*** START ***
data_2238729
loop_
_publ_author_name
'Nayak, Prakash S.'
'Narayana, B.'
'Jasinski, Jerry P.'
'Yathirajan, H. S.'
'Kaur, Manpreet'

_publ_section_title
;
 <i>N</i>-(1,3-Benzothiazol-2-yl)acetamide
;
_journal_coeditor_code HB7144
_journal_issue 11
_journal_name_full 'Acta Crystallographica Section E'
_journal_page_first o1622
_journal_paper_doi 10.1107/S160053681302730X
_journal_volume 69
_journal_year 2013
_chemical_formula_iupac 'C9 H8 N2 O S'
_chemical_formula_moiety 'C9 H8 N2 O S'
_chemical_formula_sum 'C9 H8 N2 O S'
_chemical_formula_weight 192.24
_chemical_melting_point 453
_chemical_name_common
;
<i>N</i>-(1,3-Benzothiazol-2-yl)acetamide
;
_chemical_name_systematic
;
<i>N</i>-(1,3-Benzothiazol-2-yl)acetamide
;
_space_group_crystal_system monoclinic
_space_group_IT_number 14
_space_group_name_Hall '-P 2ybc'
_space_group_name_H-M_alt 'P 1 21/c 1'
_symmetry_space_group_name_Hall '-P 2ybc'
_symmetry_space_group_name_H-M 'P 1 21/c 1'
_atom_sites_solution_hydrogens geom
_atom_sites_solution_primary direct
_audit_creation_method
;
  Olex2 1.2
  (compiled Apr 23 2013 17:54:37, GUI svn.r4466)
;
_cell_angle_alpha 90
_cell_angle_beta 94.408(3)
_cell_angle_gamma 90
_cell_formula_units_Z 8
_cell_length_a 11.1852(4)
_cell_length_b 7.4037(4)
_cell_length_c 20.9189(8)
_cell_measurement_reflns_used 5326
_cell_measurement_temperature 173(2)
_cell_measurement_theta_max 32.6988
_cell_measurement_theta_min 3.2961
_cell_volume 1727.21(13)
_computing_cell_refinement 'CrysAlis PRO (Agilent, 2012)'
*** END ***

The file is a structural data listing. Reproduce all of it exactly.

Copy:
data_2238729
loop_
_publ_author_name
'Nayak, Prakash S.'
'Narayana, B.'
'Jasinski, Jerry P.'
'Yathirajan, H. S.'
'Kaur, Manpreet'

_publ_section_title
;
 <i>N</i>-(1,3-Benzothiazol-2-yl)acetamide
;
_journal_coeditor_code HB7144
_journal_issue 11
_journal_name_full 'Acta Crystallographica Section E'
_journal_page_first o1622
_journal_paper_doi 10.1107/S160053681302730X
_journal_volume 69
_journal_year 2013
_chemical_formula_iupac 'C9 H8 N2 O S'
_chemical_formula_moiety 'C9 H8 N2 O S'
_chemical_formula_sum 'C9 H8 N2 O S'
_chemical_formula_weight 192.24
_chemical_melting_point 453
_chemical_name_common
;
<i>N</i>-(1,3-Benzothiazol-2-yl)acetamide
;
_chemical_name_systematic
;
<i>N</i>-(1,3-Benzothiazol-2-yl)acetamide
;
_space_group_crystal_system monoclinic
_space_group_IT_number 14
_space_group_name_Hall '-P 2ybc'
_space_group_name_H-M_alt 'P 1 21/c 1'
_symmetry_space_group_name_Hall '-P 2ybc'
_symmetry_space_group_name_H-M 'P 1 21/c 1'
_atom_sites_solution_hydrogens geom
_atom_sites_solution_primary direct
_audit_creation_method
;
  Olex2 1.2
  (compiled Apr 23 2013 17:54:37, GUI svn.r4466)
;
_cell_angle_alpha 90
_cell_angle_beta 94.408(3)
_cell_angle_gamma 90
_cell_formula_units_Z 8
_cell_length_a 11.1852(4)
_cell_length_b 7.4037(4)
_cell_length_c 20.9189(8)
_cell_measurement_reflns_used 5326
_cell_measurement_temperature 173(2)
_cell_measurement_theta_max 32.6988
_cell_measurement_theta_min 3.2961
_cell_volume 1727.21(13)
_computing_cell_refinement 'CrysAlis PRO (Agilent, 2012)'